The U.S. Virgin Islands wants to regulate Internet gambling, and the territory's justice department believes it can do so without violating federal U.S. laws, but the U.S. Department of Justice indicated in a letter dated Jan. 2 that it disagrees.
". . . We believe that the acceptance of wagers by gambling businesses located in the Virgin Islands from individuals located either outside of the Virgin Islands or within the Virgin Islands (but where the transmission is routed outside the Virgin Islands) would itself violate federal law."
- David Nissman
US Dept. of Justice
Judge Eileen Petersen, chair of the U.S. Virgin Islands Casino Control Commission, received the letter Jan. 8 from David Nissman, a U.S. Attorney for the District of the Virgin Islands, warning that the Criminal Division of the U.S. Department of Justice in Washington "believes that federal law prohibits all forms of Internet gambling."
The U.S. Virgin Islands, whose legislature approved regulations for I-gaming in August of 2001, is well into the process of making legalized I-gaming a reality. The Casino Control Commission took a major step in September 2003 by granting a hosting license to USVIHost, which said at the time that they could have a temporary facility operating within six months if necessary.
The Casino Control Commission is reviewing the letter and will likely release a formal statement early next week.
"Right now we are studying their comments and doing some of our own analysis," a spokesperson for the commission told Interactive Gaming News.
In November 2002, Judge Petersen received a reply to Iver Stridiron, Attorney General for the Virgin Islands, concerning the consistency of the Virgin Islands Internet Gaming and Gambling Act with U.S. federal law.
Judge Petersen received notice from U.S. Virgin Islands Attorney General Iver Stridiron in November 2002 that the I-gaming legislation accords with federal law.
Stridiron wrote, "The Virgin Islands Internet Gaming and Gambling Act would be considered consistent with a federal and territorial law as long as Internet gambling is limited to games of chance, players are of lawful age and no bets are received or taken from an individual located in a jurisdiction that prohibits gaming."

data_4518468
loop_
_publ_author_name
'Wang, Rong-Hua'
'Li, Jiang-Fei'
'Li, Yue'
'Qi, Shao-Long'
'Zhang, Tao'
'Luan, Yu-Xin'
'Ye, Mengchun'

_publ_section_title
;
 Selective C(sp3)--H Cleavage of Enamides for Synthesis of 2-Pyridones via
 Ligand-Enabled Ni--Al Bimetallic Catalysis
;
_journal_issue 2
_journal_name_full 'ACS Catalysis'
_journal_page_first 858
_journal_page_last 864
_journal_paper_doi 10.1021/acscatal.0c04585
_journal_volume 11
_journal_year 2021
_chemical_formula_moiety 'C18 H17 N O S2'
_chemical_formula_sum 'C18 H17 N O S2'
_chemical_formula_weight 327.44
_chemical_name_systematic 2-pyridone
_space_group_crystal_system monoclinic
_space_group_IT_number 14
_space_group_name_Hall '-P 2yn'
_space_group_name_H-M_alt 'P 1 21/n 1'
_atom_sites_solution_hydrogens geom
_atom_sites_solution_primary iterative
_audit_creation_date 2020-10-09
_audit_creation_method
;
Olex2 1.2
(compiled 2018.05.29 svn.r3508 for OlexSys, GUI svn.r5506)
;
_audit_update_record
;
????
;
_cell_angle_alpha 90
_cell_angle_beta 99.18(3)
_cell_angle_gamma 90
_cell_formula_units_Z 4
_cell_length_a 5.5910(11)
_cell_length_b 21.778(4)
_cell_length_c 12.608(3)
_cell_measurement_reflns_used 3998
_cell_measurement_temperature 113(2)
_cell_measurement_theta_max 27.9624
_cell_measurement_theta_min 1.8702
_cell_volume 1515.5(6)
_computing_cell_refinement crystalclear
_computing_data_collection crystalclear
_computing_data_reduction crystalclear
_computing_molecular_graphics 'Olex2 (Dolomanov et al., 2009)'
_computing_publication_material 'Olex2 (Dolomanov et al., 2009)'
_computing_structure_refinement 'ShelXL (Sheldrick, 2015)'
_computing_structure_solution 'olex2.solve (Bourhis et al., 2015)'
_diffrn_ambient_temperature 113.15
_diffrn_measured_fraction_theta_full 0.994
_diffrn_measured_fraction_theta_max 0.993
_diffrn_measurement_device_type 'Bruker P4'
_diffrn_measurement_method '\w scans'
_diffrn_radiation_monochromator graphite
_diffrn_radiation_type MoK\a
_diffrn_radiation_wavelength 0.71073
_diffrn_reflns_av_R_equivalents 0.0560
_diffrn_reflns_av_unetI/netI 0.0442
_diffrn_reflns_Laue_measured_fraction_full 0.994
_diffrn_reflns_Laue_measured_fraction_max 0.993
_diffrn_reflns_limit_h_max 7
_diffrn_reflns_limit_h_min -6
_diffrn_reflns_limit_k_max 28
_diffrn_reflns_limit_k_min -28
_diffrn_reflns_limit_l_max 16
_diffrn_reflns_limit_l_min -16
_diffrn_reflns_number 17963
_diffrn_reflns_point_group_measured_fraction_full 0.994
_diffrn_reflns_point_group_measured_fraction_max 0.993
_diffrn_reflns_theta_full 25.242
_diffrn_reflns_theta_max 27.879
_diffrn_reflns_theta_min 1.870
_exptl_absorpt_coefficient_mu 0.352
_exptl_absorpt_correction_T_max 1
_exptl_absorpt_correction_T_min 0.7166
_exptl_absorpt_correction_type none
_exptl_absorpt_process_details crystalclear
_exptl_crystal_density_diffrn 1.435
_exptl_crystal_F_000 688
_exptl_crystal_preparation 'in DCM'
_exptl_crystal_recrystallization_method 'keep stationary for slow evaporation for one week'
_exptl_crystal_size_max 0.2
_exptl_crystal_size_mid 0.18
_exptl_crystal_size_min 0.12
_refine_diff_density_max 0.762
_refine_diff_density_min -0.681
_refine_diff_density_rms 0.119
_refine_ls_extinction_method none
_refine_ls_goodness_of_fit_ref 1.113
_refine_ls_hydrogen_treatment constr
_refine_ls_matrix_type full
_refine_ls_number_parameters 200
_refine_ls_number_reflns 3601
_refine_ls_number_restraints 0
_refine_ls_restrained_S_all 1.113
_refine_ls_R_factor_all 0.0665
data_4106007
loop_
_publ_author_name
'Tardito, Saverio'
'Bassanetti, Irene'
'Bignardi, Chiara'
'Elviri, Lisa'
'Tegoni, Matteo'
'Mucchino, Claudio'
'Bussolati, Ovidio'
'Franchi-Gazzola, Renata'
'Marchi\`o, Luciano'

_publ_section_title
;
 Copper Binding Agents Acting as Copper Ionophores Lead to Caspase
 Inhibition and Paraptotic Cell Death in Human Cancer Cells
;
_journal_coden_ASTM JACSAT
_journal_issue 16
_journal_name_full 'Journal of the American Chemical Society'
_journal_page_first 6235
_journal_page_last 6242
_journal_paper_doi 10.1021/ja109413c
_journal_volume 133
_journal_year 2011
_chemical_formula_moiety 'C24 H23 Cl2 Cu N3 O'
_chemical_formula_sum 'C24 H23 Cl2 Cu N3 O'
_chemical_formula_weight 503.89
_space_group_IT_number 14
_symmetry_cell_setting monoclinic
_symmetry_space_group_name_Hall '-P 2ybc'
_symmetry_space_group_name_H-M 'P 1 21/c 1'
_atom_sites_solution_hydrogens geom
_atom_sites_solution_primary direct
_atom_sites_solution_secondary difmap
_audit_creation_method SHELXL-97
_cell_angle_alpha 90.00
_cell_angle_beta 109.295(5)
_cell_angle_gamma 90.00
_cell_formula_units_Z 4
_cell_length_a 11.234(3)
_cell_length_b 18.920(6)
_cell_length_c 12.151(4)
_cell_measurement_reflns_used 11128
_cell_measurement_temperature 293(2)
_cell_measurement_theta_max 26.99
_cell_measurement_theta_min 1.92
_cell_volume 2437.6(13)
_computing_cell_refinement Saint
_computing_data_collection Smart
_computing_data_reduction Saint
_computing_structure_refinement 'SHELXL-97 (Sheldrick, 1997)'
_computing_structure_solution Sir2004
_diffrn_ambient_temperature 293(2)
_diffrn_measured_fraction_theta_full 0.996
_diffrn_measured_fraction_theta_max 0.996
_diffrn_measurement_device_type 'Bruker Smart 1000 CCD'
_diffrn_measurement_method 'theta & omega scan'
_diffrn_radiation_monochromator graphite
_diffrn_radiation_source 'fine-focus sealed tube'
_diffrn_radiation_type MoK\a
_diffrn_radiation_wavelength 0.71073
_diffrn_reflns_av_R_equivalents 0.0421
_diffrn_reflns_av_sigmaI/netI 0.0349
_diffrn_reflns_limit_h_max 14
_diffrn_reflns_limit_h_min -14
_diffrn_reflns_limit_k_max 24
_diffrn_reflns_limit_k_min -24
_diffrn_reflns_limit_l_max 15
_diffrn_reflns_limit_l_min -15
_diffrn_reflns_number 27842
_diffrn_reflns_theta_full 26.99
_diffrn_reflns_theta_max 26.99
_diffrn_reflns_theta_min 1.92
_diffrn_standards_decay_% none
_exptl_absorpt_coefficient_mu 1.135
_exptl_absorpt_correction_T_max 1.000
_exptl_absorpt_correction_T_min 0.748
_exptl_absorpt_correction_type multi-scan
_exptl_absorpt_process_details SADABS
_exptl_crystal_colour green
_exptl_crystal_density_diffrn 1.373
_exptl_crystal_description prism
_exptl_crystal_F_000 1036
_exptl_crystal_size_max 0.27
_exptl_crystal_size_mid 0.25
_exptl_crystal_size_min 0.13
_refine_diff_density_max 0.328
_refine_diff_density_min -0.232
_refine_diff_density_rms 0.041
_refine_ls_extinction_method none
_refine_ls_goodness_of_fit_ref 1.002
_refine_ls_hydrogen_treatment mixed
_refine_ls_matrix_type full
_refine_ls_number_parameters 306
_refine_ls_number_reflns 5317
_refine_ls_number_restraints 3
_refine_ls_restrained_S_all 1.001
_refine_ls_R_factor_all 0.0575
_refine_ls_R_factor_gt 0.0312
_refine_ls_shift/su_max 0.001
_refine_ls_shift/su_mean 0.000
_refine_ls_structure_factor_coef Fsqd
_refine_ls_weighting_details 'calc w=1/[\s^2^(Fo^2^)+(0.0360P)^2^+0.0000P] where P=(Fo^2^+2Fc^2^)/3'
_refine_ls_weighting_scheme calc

At the time of the writing, the U.S. Department of Justice held the opinion that Internet gaming was prohibited because of the Wire Act, the Travel Act, and Section 1955 of U.S. Code 18.
The Wire Act refers explicitly to "sporting events or contests," but does not mention casino gambling, so Stridiron reasoned that casino gambling was tacitly authorized. Furthermore, the Fifth District Court of the U.S. had also ruled in the case of In re Mastercard that the Wire Act is not applicable to casino wagering.
Stridiron also held the opinion that the Travel Act was not applicable to gaming in the Virgin Islands because "the statute defines 'unlawful activity' as any business enterprise involving gambling . . . in violation of the laws of the state (or territory) in which they are committed or of the United States." He said the Virgin Islands were exempt from the Travel Act because they had already passed gaming regulation that legalized such gaming. A stipulation, however, was that operators from the islands could not accept bets from jurisdictions where gambling is not legal.
Stridiron held the same opinion on Section 1955 of U.S. Code 18 because it "defines 'illegal gambling business' as a gambling business as gambling business that is violation of the law or state (or territory) in which it is conducted."
The recent DOJ letter, however, emphasizes that the U.S. department considers all forms of Internet gambling to be prohibited under the Wire Act, and does not agree with the Fifth Circuit's handling of In re Mastercard. The department clarified this view in a letter to a Judiciary Committee of the U.S. House of Representatives dated July 30. The Committee had asked the Justice Dept's opinion on the matter as it was evaluating statutes of HR 21, the "Unlawful Internet Gambling Funding Prohibition Act."
Nissman acknowledges that the Virgin Islands has passed legislation permitting online gambling within its borders, but says the DOJ does not believe that makes the islands immune to the Travel Act.
"Nonetheless," he wrote, "we believe that the acceptance of wagers by gambling businesses located in the Virgin Islands from individuals located either outside of the Virgin Islands or within the Virgin Islands (but where the transmission is routed outside the Virgin Islands) would itself violate federal law."
US DOJ Letter to Eileen Peterson (Jan. 2, 2004)
The Stridiron Letter (Nov. 15, 2002)